A Trip to the Moon  1902  Georges Méliès


 The first science fiction film. Hand colored version. In this restoration the music is performed by the French duo Air, from their studio album Le Voyage dans la Lune.Written, produced and directed by Georges Méliès.Based on From the Earth to the Moon, and Around the Moonby Jules Verne.


"A Trip to the Moon" (French: Le Voyage dans la lune), alternately "Voyage to the Moon", is a 1902 French black-and-white silent science fiction (SF) film. The film was written and directed by Georges Méliès, assisted by his brother Gaston. It is based loosely on two popular novels of the time: Jules Verne's From the Earth to the Moon and H. G. Wells' The First Men in the Moon. It was extremely popular at the time of its release, and is the best-known of the hundreds of fantasy films made by Méliès. A Trip to the Moon is the first known science fiction film, and uses innovative animation and special effects, including the well-known image of the spaceship landing in the Moon's eye. It was named one of the 100 greatest films of the 20th century by The Village Voice, ranking at #84 .



 Georges Méliès documentary


At a meeting of astronomers, their president proposes a trip to the Moon. After addressing some dissent, six brave astronomers agree to the plan. They build a space capsule in the shape of a bullet, and a huge cannon to shoot it into space. The astronomers embark and their capsule is fired from the cannon with the help of "marines", most of whom are portrayed as a bevy of beautiful women in sailors' outfits, while the rest are men. The Man in the Moon watches the capsule as it approaches, and it hits him in the eye. Landing safely on the Moon, the astronomers get out of the capsule and watch the Earth rise in the distance. Exhausted by their journey, the astronomers unroll their blankets and sleep. As they sleep, a comet passes, the Big Dipper appears with human faces peering out of each star, old Saturn leans out of a window in his ringed planet, and Phoebe, goddess of the Moon, appears seated in a crescent-moon swing. Phoebe calls down a snowfall that awakens the astronomers. They seek shelter in a cavern and discover giant mushrooms. One astronomer opens his umbrella; it promptly takes root and turns into a giant mushroom itself. At this point, a Selenite (an insectoid alien inhabitant of the Moon, named after one of the Greek moon goddesses, Selene) appears, but it is killed easily by an astronomer, as the creatures explode if they are hit with a hard force. More Selenites appear and it becomes increasingly difficult for the astronomers to destroy them as they are surrounded. The Selenites arrest the astronomers and bring them to their commander at the Selenite palace. An astronomer lifts the Chief Selenite off his throne and dashes him to the ground, exploding him. The astronomers run back to their capsule while continuing to hit the pursuing Selenites, and five get inside. The sixth uses a rope to tip the capsule over a ledge on the Moon and into space. A Selenite tries to seize the capsule at the last minute. Astronomer, capsule, and Selenite fall through space and land in an ocean on Earth.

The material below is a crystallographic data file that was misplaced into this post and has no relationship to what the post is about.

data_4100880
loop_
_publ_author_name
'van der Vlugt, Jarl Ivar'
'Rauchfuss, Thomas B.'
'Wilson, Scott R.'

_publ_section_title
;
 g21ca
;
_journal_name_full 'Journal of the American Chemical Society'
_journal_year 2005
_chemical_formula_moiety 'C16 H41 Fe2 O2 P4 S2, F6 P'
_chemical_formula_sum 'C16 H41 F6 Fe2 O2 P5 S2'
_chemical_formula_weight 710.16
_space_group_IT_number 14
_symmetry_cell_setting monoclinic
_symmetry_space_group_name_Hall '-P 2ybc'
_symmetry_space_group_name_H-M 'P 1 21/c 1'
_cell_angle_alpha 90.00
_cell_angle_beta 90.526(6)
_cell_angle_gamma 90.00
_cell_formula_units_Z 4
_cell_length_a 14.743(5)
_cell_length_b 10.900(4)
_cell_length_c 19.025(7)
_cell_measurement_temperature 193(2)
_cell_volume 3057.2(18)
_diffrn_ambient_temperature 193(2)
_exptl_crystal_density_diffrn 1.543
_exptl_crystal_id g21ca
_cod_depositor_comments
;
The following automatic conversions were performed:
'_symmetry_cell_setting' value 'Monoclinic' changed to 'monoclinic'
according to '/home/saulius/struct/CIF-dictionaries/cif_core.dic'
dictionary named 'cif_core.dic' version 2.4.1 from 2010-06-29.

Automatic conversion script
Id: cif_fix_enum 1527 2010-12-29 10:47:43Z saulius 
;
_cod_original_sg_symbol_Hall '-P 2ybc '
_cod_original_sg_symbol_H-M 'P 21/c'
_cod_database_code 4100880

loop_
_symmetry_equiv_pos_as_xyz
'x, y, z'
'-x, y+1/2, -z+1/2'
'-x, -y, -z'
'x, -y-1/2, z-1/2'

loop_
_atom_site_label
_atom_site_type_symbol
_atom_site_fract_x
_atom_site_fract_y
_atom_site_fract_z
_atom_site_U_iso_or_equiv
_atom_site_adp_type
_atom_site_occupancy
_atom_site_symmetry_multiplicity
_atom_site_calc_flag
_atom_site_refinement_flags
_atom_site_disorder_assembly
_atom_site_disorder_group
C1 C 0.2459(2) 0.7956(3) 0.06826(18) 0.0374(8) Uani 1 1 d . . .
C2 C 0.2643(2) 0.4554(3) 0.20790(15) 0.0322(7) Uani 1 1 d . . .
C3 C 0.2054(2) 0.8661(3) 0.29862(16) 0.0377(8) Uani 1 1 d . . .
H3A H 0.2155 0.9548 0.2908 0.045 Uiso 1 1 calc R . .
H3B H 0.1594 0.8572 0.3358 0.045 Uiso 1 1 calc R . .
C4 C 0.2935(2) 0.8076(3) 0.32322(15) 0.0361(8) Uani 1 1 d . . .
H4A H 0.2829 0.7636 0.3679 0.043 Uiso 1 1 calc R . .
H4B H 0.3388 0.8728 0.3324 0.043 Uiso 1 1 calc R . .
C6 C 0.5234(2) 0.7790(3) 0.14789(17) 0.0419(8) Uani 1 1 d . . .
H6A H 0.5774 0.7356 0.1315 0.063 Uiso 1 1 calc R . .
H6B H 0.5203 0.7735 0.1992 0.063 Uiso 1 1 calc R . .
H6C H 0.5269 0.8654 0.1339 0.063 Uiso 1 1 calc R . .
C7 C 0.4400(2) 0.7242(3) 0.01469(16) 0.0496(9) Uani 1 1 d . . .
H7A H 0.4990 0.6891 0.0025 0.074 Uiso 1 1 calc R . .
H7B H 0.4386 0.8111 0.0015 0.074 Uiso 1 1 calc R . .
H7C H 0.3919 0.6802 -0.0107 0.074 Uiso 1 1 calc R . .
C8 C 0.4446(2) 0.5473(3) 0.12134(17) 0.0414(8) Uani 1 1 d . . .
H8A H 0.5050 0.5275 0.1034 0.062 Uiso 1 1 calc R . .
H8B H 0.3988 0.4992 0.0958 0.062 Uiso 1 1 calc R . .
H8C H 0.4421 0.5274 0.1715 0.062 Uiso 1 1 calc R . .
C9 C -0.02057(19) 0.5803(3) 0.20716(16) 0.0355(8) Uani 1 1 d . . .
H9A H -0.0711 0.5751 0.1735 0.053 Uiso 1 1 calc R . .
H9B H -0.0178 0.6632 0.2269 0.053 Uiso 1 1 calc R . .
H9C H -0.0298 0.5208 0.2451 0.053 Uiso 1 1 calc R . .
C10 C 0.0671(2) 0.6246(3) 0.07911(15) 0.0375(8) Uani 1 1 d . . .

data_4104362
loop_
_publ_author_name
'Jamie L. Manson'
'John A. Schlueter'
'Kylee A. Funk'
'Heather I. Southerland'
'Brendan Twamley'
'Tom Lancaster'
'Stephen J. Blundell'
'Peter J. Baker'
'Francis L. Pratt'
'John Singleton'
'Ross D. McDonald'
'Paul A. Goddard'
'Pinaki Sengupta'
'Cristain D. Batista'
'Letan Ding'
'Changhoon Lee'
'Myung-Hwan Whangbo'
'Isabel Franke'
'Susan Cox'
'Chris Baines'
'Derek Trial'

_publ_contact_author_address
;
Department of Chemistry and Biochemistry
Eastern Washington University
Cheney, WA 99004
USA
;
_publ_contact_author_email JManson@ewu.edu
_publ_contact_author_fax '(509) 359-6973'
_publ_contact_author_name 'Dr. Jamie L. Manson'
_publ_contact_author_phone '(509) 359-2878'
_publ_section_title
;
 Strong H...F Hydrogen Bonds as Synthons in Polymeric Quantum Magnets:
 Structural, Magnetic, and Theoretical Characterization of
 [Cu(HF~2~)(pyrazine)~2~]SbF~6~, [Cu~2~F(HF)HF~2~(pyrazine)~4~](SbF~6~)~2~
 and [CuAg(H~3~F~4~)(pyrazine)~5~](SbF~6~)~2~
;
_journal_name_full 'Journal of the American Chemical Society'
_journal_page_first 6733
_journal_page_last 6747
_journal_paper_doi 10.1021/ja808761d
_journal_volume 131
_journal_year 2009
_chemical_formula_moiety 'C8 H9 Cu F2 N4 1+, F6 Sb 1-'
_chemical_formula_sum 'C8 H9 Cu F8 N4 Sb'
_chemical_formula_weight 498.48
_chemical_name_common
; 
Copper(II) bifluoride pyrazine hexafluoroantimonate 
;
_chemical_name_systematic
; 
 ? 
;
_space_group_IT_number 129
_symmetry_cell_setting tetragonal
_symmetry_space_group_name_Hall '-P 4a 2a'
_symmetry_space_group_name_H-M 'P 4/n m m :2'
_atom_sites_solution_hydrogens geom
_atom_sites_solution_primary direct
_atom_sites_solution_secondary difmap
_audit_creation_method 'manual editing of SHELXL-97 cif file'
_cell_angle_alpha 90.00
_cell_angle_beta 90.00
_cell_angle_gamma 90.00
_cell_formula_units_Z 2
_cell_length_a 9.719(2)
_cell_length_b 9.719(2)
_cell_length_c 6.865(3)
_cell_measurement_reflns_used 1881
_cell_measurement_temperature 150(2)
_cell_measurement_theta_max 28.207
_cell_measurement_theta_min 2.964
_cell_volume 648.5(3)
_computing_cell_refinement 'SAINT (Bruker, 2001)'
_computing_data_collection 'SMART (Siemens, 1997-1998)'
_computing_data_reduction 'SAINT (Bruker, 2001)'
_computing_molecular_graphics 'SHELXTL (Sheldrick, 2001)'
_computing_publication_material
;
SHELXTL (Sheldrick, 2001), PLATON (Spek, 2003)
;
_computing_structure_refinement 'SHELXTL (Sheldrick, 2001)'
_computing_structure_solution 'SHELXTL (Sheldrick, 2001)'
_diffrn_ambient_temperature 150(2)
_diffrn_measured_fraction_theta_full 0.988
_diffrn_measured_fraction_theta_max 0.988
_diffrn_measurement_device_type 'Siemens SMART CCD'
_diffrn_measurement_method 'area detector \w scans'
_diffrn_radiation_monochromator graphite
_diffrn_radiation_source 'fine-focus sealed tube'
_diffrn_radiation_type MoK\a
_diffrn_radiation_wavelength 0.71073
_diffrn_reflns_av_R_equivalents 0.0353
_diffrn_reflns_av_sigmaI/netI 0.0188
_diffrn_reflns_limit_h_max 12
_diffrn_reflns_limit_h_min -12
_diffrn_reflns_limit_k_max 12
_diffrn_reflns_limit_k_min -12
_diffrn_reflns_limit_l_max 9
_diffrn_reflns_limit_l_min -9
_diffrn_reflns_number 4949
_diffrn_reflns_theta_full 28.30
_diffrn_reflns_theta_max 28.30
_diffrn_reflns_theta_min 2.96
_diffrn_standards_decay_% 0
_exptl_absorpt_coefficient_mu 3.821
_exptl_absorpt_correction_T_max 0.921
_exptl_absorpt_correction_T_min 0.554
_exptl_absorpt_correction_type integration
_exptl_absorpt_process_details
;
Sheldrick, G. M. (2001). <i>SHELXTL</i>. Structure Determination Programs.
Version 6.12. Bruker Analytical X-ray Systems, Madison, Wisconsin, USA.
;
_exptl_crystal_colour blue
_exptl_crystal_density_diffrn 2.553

Méliès had intended to release the film in the United States to profit from it. Thomas Edison's film technicians, however, secretly made copies of it and distributed it throughout the country. While the film was still hugely successful, Méliès eventually went bankrupt. This was due in part to the eventual view which was held towards his films that the special effects were overshadowing the plot. In an interview of Martin Scorsese by Jon Stewart on The Daily Show, Scorsese said, "He [Georges Méliès] lost basically most of his financing when the bigger companies came in. What happened here. . . at that time there was a lot going on with copyright and not copyright and that sort of thing." Stewart said, "There is a story that Edison had taken one of his [Georges Méliès] films, brought it to America and showed it and it became enormously popular in America. But Edison decided not to pay I guess what we would call royalties." Scorsese replied: "That's right. So what happened, the film was I think the famous one, 'A Trip to the Moon.' They [Thomas Edison and his associates] were just taking the films and making dupes of them. So that was one of the reasons why he [Georges Méliès] was finished financially, ultimately."


A Trip to the Moon 1902

Georges Méliès



 The Magic of Méliès

 Decades before the term special effects was coined, audiences of the newborn cinema were witnessing spectacular screen illusions, courtesy of the medium s first master magician: Georges Méliès. Such films as THE ECLIPSE (1907) and LONG DISTANCE WIRELESS PHOTOGRAPHY (1908) not only demonstrate Méliès s astounding employment of double exposure, makeup, editing and theatrical trickery but provide mesmerizing insight into the social context of his work, which blended Victorian approaches to astronomy, superstition and feminine beauty with the unnatural wonders of 20th-century technology and heavy doses of slapstick. The centerpiece of the collection is THE IMPOSSIBLE VOYAGE (1904), presented with the authentic frame-by-frame hand-coloring and narration penned by Méliès himself. GEORGES MÉLIÈS: CINEMA MAGICIAN is a documentary on the filmmaker s life, integrating rare photographs, early drawings and numerous clips. It charts Méliès rise from shoe factory worker to proprietor of Paris s mystical Théatre Robert-Houdin, where he learned the skills to become a cinematic illusionist and developed an interest in the supernatural, exquisitely represented in The Mysterious Retort (1906) and The Black Imp (1905).